Indocyanine green (ICG) is one of the only clinically approved near-infrared (NIR) fluorophores used during fluorescence-guided surgery (FGS), but it lacks tumor specificity for pancreatic ductal adenocarcinoma (PDAC). Several tumor-targeted fluorescent probes have been evaluated in PDAC patients, yet no uniformity or consensus exists among the surgical community on the current and future needs of FGS during PDAC surgery. In this first-published consensus report on FGS for PDAC, expert opinions were gathered on current use and future recommendations from surgeons’ perspectives. A Delphi survey was conducted among international FGS experts via Google Forms. Experts were asked to anonymously vote on 76 statements, with ≥70% agreement considered consensus and ≥80% participation/statement considered vote robustness. Consensus was reached for 61/76 statements. All statements were considered robust. All experts agreed that FGS is safe with few drawbacks during PDAC surgery, but that it should not yet be implemented routinely for tumor identification due to a lack of PDAC-specific NIR tracers and insufficient evidence proving FGS’s benefit over standard methods. However, aside from tumor imaging, surgeons suggest they would benefit from visualizing vasculature and surrounding anatomy with ICG during PDAC surgery. Future research could also benefit from identifying neuroendocrine tumors. More research focusing on standardization and combining tumor identification and vital-structure imaging would greatly improve FGS’s use during PDAC surgery.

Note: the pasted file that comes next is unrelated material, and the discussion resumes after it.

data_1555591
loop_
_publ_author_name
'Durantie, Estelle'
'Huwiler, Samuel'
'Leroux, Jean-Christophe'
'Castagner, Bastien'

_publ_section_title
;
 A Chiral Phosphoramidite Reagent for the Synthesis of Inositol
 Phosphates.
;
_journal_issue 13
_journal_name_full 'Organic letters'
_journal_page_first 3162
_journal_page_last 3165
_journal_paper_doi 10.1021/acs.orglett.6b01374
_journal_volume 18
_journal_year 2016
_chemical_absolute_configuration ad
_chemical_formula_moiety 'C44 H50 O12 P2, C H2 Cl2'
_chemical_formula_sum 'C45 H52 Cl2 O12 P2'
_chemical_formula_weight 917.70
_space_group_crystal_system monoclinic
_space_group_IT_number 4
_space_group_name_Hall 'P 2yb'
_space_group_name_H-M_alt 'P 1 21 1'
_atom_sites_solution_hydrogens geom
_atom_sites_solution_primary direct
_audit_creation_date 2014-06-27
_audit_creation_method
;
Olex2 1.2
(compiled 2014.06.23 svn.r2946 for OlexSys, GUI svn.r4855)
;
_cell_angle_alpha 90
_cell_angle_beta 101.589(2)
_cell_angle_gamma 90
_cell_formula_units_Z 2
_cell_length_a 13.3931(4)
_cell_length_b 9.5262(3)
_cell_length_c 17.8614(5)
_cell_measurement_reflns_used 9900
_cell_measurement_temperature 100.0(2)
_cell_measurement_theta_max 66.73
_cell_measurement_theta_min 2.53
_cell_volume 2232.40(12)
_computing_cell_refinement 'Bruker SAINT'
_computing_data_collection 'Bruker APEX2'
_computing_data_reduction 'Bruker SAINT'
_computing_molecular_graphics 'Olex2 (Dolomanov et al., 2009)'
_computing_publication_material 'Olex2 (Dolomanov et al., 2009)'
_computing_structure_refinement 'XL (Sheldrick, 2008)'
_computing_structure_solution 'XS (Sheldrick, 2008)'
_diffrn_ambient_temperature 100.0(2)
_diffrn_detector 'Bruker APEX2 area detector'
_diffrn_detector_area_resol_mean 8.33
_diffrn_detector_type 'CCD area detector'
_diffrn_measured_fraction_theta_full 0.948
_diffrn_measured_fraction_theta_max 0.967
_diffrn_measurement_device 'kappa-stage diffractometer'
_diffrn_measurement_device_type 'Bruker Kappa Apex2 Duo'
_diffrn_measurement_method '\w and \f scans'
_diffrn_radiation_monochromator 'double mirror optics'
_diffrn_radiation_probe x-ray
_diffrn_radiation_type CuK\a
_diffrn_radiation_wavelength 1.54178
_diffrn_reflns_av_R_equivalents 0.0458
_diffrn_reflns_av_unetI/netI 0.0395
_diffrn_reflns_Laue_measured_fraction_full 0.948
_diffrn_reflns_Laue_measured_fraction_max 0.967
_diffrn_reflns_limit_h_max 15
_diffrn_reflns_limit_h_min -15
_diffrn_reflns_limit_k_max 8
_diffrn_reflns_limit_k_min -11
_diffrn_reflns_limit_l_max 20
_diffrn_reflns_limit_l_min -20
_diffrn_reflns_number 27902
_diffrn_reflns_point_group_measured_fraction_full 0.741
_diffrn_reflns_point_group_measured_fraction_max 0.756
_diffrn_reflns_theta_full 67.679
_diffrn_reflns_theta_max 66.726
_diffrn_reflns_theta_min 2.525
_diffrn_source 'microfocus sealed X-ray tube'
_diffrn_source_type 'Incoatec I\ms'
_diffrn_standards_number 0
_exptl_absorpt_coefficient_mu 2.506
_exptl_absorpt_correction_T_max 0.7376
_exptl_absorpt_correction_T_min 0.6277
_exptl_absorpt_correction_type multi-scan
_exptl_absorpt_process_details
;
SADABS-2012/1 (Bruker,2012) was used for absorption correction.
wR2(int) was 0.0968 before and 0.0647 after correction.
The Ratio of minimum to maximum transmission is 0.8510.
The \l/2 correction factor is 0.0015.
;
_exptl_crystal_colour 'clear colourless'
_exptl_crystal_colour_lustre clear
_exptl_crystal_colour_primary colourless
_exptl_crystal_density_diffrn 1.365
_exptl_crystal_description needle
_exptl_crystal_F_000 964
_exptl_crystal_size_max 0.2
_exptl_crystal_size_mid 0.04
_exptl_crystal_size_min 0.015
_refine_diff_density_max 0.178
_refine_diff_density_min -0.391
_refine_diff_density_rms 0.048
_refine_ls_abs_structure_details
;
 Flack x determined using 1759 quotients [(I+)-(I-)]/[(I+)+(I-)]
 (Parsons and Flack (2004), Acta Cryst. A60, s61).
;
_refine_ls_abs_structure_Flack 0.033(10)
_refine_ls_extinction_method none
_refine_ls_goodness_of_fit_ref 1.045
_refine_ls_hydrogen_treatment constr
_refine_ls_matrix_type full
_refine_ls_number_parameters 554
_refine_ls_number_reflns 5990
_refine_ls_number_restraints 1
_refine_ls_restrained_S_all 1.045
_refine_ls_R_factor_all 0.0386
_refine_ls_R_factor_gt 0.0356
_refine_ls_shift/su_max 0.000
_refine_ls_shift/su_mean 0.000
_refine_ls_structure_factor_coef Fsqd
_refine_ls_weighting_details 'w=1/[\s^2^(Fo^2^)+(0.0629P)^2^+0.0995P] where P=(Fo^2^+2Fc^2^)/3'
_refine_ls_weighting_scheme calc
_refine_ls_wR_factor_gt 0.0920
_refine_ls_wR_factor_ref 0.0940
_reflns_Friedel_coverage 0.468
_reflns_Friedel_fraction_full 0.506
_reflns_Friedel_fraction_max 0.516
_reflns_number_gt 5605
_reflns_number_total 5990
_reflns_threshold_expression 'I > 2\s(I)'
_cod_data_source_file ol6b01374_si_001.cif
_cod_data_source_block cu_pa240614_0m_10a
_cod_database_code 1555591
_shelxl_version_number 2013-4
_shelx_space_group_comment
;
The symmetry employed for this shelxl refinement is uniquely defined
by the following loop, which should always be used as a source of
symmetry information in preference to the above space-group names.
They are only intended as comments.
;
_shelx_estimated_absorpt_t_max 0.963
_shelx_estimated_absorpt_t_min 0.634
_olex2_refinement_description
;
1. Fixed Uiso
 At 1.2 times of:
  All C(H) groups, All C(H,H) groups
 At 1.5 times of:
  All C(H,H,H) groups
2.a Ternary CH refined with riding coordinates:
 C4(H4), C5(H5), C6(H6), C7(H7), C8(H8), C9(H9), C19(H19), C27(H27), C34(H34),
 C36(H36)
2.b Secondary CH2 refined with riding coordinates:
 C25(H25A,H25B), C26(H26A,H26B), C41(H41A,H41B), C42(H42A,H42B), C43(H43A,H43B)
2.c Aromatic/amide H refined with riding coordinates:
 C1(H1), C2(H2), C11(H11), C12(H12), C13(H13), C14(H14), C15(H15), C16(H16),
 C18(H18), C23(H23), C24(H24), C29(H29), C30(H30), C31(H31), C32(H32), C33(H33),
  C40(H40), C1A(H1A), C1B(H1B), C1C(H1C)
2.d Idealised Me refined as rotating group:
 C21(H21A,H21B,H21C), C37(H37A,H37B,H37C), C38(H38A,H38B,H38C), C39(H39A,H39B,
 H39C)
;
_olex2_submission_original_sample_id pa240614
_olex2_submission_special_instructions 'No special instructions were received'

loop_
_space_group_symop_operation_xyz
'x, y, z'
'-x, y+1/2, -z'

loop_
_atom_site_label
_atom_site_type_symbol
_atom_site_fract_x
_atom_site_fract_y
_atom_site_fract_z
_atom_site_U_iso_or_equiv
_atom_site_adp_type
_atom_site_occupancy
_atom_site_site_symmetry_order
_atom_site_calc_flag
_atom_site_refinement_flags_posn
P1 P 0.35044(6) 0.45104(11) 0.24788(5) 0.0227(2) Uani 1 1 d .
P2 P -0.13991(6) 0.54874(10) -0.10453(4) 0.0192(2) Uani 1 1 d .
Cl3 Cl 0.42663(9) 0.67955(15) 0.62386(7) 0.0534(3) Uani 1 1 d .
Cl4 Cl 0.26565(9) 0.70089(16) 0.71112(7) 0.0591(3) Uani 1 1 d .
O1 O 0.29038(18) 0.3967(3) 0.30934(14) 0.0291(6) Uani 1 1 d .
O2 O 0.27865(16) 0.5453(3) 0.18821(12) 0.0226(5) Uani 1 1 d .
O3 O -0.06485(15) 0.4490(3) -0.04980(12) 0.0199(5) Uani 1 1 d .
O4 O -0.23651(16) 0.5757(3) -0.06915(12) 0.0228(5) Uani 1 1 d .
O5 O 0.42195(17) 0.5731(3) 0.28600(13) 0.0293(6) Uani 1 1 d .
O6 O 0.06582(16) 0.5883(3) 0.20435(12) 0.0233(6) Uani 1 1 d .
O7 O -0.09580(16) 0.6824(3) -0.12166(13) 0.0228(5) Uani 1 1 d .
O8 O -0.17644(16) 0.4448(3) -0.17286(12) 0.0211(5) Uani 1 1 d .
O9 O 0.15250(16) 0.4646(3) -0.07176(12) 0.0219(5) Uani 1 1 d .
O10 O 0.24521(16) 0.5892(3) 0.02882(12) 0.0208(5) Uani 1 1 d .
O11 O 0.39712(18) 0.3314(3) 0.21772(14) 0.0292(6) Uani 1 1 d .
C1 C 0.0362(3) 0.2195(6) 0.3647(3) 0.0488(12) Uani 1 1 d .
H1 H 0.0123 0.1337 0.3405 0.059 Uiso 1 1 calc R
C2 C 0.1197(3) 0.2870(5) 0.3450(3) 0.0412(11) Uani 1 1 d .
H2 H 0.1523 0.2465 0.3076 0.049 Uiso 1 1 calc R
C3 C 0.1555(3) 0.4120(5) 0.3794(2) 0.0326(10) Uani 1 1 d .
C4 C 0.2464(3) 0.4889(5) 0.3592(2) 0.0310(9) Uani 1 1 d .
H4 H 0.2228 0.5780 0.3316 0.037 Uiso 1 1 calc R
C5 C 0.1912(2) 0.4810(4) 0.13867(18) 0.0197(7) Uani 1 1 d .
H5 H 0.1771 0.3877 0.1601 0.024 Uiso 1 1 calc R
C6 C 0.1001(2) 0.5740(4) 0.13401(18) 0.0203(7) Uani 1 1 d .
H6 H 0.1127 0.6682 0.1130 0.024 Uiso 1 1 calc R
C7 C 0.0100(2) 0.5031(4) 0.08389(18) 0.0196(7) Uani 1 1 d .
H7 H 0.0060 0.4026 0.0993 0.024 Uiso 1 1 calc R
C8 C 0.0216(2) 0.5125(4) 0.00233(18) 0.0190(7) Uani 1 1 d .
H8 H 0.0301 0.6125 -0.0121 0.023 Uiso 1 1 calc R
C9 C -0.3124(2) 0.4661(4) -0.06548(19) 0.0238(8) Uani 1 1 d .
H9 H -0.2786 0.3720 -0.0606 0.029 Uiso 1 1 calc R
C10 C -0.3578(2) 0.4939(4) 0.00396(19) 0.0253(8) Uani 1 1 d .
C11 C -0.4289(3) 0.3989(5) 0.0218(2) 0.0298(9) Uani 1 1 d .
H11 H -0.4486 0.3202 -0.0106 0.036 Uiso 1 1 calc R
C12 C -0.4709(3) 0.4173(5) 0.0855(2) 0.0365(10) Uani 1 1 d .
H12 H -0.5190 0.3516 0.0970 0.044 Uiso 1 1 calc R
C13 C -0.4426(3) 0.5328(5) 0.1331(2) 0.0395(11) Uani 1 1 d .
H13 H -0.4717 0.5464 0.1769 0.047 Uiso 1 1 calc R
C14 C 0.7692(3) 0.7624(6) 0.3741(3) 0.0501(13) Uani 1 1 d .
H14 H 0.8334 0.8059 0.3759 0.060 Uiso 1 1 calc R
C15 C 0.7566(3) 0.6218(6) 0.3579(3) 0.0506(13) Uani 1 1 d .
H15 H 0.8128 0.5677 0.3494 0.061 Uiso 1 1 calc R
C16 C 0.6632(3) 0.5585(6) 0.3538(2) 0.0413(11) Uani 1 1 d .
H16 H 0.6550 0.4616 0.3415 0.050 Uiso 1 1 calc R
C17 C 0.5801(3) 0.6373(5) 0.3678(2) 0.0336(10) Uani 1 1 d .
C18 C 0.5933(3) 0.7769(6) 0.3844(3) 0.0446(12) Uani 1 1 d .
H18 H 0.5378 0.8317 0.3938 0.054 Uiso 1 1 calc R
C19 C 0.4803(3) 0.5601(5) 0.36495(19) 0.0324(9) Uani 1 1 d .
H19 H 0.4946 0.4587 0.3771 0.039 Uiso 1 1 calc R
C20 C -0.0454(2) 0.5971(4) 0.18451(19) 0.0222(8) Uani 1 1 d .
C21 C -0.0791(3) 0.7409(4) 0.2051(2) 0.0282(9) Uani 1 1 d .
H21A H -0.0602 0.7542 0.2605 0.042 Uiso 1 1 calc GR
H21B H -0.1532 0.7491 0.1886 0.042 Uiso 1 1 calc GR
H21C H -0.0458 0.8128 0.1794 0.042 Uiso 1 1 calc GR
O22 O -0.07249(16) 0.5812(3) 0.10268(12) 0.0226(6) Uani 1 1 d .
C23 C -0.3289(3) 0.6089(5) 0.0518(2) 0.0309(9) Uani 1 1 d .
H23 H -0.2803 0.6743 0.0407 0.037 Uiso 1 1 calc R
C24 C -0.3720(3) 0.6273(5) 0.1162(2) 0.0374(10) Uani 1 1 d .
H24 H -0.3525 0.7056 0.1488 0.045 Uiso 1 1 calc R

Despite the potential of fluorescence imaging during pancreatic cancer surgery, more research is needed to facilitate the approval of tumor-targeted probes, standardize imaging techniques, and most importantly, gain trust from surgeons. Despite advancements in the development of novel probes, preclinical research settings do not always accurately represent the surgical setting.
This first-of-its-kind Delphi consensus survey highlights current experiences and attitudes towards fluorescence imaging during pancreatic cancer surgery, specifically from surgeon’s perspectives. The results from this consensus survey highlight potential new directions for future research, which could facilitate the standardized use of fluorescence imaging during pancreatic surgery.